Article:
In this paper I will consider and examine the figure and work of Daisaku Ikeda, a Japanese Buddhist master, philosopher and writer. It seems impossible to separate within it creed from argument, faith from reason, and religion from philosophy. In particular, Ikeda’s philosophy of human revolution is the contemporary re-elaboration of Nichiren’s interpretation and practice of the Lotus Sutra. I will introduce a specific historical approach to evaluate this case, because remembering that our western history of ancient, modern, and contemporary philosophy is full of non-academic and non-rigorous speculative figures is not of secondary importance; and ‘religious philosophers’ and religious movements in philosophy or philosophical movements in religions are not rare. The novelty of Ikeda’s figure requires a work of re-constructive analysis, which is certainly complicated by the variety of his discursive styles and domains. However, his philosophy of action clearly expresses a new humanism that is theoretically and practically linked to a specific conception of the human being, which is at the basis of Ikeda’s philosophy of human revolution.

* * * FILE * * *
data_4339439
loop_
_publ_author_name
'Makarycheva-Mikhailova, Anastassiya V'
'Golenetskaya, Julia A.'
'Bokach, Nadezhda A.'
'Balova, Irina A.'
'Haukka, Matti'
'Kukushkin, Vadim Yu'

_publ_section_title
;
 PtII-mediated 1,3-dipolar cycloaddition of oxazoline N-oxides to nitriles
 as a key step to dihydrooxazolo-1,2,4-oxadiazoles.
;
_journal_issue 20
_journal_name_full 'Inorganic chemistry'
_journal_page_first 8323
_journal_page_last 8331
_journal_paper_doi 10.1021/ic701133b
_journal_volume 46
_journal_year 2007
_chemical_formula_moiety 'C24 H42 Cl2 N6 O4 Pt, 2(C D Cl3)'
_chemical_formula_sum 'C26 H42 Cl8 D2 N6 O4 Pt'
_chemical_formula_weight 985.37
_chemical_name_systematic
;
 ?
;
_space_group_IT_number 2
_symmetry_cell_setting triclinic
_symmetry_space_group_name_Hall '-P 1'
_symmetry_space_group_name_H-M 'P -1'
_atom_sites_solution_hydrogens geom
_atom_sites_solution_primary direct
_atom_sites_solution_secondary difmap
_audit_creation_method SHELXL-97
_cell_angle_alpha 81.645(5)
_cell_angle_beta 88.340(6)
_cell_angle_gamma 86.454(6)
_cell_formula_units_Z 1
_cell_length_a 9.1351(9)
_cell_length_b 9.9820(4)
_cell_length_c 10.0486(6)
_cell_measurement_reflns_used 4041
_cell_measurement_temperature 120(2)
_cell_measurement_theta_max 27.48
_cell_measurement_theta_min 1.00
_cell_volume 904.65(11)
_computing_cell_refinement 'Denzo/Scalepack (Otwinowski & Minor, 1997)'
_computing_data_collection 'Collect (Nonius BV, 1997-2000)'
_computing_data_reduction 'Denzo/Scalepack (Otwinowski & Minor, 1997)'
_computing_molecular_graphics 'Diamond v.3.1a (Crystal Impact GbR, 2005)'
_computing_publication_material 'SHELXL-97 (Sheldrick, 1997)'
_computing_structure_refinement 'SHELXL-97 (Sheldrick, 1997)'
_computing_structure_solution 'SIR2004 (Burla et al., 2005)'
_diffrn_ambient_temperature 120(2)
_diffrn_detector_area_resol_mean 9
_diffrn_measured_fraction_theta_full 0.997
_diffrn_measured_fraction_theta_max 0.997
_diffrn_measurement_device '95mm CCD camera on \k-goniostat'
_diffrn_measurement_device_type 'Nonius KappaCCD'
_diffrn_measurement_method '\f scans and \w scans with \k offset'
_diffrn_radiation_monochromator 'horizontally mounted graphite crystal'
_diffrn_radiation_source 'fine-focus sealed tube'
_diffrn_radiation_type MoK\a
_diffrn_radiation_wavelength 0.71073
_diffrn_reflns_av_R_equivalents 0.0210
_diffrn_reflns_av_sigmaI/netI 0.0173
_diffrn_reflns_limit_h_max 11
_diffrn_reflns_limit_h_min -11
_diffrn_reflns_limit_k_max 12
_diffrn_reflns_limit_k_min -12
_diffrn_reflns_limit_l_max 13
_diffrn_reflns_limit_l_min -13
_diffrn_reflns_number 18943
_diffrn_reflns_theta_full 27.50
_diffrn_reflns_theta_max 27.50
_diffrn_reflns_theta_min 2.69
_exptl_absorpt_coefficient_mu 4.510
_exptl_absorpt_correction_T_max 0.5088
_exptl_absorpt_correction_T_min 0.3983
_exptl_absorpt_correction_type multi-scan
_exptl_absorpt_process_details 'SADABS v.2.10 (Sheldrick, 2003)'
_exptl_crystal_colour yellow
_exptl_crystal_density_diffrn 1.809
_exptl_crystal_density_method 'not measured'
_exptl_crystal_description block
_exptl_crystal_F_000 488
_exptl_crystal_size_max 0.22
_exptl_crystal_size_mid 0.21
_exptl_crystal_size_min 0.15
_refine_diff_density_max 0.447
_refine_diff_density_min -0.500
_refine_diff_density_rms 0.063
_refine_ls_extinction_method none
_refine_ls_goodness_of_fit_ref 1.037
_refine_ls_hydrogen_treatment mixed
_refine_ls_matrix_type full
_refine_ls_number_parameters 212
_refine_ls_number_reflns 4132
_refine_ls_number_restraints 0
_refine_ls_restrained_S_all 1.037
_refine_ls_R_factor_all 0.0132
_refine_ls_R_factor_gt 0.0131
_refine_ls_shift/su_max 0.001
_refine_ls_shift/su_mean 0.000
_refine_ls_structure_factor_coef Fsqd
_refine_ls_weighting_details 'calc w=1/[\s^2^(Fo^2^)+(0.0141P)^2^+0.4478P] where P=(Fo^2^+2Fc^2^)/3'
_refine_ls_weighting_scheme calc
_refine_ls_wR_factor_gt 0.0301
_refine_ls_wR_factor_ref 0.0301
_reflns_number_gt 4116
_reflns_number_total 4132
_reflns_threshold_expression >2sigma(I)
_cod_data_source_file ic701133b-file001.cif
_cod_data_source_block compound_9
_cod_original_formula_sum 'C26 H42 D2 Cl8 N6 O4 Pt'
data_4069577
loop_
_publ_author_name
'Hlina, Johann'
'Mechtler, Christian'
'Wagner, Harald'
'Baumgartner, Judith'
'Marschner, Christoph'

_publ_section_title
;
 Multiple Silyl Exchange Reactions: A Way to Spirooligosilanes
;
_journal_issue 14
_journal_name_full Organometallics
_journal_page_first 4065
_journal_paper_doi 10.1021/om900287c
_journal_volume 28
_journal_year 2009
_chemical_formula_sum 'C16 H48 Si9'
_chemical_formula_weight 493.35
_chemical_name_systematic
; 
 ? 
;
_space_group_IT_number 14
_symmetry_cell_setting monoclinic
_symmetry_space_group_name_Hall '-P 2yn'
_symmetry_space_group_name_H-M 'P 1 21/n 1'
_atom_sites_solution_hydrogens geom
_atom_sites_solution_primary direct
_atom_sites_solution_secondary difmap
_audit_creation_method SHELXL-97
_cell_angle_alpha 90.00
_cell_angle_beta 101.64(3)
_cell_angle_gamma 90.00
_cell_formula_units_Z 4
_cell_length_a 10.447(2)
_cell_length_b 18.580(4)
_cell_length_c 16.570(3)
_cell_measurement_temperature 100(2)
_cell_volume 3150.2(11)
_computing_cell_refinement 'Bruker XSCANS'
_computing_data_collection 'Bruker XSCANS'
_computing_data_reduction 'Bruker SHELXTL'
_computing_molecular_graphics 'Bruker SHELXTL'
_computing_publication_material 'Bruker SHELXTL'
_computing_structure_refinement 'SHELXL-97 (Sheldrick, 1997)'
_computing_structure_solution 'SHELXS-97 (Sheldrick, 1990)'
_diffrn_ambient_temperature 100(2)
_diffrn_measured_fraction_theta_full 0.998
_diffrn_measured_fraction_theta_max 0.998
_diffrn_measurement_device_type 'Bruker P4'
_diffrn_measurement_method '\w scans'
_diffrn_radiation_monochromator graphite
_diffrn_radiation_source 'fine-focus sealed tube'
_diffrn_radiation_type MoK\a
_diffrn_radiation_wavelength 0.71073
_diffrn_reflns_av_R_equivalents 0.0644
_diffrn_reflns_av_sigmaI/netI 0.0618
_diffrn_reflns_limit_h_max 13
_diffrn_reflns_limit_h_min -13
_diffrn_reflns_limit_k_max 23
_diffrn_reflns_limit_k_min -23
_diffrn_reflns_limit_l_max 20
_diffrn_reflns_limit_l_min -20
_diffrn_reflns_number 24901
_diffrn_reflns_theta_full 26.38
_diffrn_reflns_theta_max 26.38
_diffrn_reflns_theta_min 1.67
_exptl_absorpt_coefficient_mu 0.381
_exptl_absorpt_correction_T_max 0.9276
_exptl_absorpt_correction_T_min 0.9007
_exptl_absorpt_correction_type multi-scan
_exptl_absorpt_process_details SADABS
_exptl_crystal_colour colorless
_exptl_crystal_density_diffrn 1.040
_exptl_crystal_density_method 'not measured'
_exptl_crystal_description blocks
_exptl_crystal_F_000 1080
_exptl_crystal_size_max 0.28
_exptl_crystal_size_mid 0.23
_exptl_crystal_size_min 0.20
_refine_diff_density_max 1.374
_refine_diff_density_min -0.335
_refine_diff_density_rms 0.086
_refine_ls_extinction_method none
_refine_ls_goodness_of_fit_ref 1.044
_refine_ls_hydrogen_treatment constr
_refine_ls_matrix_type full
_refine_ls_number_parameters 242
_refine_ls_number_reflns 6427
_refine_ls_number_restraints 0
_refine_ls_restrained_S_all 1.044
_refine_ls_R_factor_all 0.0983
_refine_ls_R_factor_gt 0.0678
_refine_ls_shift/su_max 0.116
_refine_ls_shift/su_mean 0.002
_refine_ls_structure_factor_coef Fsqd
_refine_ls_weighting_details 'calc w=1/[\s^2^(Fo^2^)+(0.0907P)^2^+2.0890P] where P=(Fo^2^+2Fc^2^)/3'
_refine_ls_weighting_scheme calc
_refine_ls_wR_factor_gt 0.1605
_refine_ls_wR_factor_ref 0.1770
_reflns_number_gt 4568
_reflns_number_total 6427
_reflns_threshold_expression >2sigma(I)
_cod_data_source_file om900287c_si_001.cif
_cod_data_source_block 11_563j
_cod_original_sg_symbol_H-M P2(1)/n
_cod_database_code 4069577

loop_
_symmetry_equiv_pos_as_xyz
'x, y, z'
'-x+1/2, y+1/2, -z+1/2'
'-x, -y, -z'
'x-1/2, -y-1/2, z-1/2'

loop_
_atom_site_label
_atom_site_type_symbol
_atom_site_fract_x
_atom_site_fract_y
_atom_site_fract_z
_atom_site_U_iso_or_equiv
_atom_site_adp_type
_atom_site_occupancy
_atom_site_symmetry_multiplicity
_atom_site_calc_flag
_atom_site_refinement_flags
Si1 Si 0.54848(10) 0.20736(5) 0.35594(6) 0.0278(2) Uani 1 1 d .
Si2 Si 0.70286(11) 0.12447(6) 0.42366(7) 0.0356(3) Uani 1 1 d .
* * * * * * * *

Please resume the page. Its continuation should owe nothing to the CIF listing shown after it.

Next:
|Titolo:||Ikeda’s Philosophy of Human Revolution|
|Data di pubblicazione:||2016|
|Tipologia:||1.1 Articolo in rivista|